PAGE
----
This post is about batteries for Canon digital cameras. It's easy to get confused if you have a few different models of Canon cameras like I do. We're going to answer the common questions you have about Canon camera batteries.
Right now I am shooting with 3 different cameras that use 3 different batteries. I know what you're thinking. That's crazy! We'll explain that in a minute, but first a quick look at organizing your Canon batteries if you think you're in need of a backup battery.
If you're like me you don't want to waste time searching for the right battery when you're in the middle of a photo shoot. I use little sticky labels and apply them to the batteries so that I can tell, with a real quick glance, that I've got the right one.
You can also label your batteries by date, so that you know which is the freshest battery and which has the most capacity for the longest life. Here is a short video for you to help with staying organized with your batteries for your Canon digital cameras.
I also use sticky labels on the front of my battery chargers. I have the charges on a shelf in my office and with them easily identified I can insert the battery on the first try and not waste time with trying to engage a battery into the wrong charger.
You do not have to use Canon batteries in your Canon camera. There are many legitimate battery manufacturers that make high quality batteries that will power you Canon with no problems.
I started out as a Canon loyalist when it came to using their batteries. Like I did, you can live and learn by your mistakes. Provided any camera accessory is manufactured properly and it is fully compatible with ZERO difference in function , it make sense to go with a third party.
Batteries that don't have the Canon label stuck on it won't hurt your camera. You just need a battery that can power your camera with no issues.
My research found out that the actual cost to manufacture and package a typical digital camera battery is about $3. Yes, you read that right. That's a serious amount of markup and leaves a lot of room for profit.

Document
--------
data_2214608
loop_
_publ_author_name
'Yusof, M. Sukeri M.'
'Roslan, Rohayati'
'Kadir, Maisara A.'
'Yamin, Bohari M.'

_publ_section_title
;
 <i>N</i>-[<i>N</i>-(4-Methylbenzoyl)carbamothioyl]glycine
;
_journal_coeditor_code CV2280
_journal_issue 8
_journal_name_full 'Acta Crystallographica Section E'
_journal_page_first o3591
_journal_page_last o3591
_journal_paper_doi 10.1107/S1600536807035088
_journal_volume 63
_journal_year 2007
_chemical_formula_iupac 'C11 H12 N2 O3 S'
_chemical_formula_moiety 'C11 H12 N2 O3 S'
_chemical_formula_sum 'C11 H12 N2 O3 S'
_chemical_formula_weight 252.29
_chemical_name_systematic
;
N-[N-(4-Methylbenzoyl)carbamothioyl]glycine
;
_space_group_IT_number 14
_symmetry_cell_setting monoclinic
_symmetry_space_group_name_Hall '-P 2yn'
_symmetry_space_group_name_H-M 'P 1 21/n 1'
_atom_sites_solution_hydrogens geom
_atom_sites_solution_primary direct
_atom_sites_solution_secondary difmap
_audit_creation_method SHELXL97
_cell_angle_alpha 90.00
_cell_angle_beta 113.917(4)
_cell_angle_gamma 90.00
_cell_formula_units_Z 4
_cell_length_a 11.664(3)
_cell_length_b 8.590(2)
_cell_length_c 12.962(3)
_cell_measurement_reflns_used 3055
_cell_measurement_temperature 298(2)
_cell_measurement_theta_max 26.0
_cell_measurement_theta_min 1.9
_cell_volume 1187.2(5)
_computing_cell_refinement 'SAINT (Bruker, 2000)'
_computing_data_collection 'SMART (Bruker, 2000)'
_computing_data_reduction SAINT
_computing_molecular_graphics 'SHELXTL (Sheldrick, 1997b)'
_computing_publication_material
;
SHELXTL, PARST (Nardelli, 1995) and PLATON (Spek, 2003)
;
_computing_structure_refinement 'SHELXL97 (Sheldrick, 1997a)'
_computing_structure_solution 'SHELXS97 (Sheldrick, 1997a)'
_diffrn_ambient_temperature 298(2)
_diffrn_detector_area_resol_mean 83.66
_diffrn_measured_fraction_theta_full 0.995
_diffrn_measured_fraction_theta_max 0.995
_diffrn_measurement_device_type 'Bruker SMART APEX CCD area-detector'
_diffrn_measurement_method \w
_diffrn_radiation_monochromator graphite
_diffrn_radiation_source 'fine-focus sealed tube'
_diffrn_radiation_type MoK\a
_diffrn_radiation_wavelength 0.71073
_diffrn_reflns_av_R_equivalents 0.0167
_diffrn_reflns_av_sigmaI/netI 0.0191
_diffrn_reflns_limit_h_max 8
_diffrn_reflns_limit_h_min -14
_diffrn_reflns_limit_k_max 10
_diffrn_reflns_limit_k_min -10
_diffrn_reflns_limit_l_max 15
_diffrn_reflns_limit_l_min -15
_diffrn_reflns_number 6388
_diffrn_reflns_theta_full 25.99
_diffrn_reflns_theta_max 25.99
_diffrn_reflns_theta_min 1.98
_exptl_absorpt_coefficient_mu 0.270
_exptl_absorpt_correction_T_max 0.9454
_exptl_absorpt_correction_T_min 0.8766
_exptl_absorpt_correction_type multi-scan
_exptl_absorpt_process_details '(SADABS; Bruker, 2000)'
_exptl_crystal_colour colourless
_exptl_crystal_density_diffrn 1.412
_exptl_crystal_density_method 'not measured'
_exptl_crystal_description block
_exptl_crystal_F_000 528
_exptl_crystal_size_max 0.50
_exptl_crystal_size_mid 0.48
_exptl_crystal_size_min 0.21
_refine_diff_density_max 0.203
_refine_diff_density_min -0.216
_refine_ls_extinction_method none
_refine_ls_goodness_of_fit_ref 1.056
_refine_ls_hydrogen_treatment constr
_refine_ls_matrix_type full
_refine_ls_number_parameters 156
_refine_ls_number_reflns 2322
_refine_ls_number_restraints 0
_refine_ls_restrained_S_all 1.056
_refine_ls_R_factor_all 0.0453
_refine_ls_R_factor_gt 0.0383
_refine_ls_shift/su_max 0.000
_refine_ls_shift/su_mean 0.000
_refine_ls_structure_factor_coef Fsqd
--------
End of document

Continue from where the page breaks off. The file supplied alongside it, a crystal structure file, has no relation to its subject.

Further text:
There's enough of a common misconception that if it doesn't say Canon, it won't work in your camera. That concept creates enough of a demand to obligate photographers to buy Canon batteries. Don't get me wrong, Canon batteries are top quality, but there are plenty of other solid options.
All Canon batteries are not the same. Many of them are the same shape because the Canon cameras are built with similar designs. You can interchange Canon batteries with batteries marketed by other companies. Just double check to make sure they're compatible.
As you can see from the battery chart below there are some batteries that will fit in several different models of Canon cameras.
Each Canon camera has its own design and has unique size dimensions as well as different spaces available inside its body. Batteries have to be matched to both fit in a specific location as well as provide a specific amount of power to the camera.
As an example, the EOS R mirrorless camera was designed to accept the same LP-E6 batteries as several of the Canon DSLR cameras as well as several of the Canon mirrorless "R" cameras, such as the R, the R5, the R6, and Ra.
As mentioned, third party batteries are fine provided they are purchased from a reputable company. You DO take a risk if you buy a fake Canon battery, that is a counterfeit that says it's a Canon battery, but is really a fake.
Any individual or company that is trying to fool you can't be trusted and you shouldn't trust the reliability or safety of using their batteries in your expensive Canon camera.
Here's a video that will help you
The most well known source of counterfeit batteries can be found on ebay. The easy clue to look for is a "Genuine Canon Battery" priced at the same low price of a legitimate 3rd party alternative.
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Yes, and they are safe. You've heard the many horror stories of cell phone batteries overheating, flaming up and exploding. Have you ever heard of a digital camera catching on fire or exploding? No.
Reputable manufacturers put a lot of care into the safety of you camera batteries so that they don't overheat and they resist causing any electrical short circuiting
Canon corporation does not make its own batteries. Surprised? Don't be. The large majority of batteries are made in China. Canon is located in Japan. To the best of my knowledge and at the time of this post, Canon outsources their battery production to a single company in China.
You can look at the fine print on the label on your Canon battery and see where it was made.
The batteries that you buy that go directly in your Canon camera can also be used to power one of the Canon battery grips.
Canon has 4 different types of batteries they use for their EOS digital cameras. These come straight from the Canon Europe website:
One of the popular camera accessories for Canon shooter is a battery grip. They give you great access to the camera controls and settings while holding your camera in a vertical "portrait" orientation.
They also give you twice as much shooting capacity and give you a larger, heavier grip for those photographers who have big hands or want the added stability when using longer, heavier lenses.
Thanks for visiting my blog. To see some of my photos or watch some of the videos on Canon equipment, see the links in the signature block below. Stay inspired. Make sure you're having fun. If you want to have a blast then shoot a Canon.
Bruce Lovelace is the publisher of Canon Camera Geek. Read more about him on the About Page. He also publishes how to articles and camera gear reviews at the Photography Tips website.
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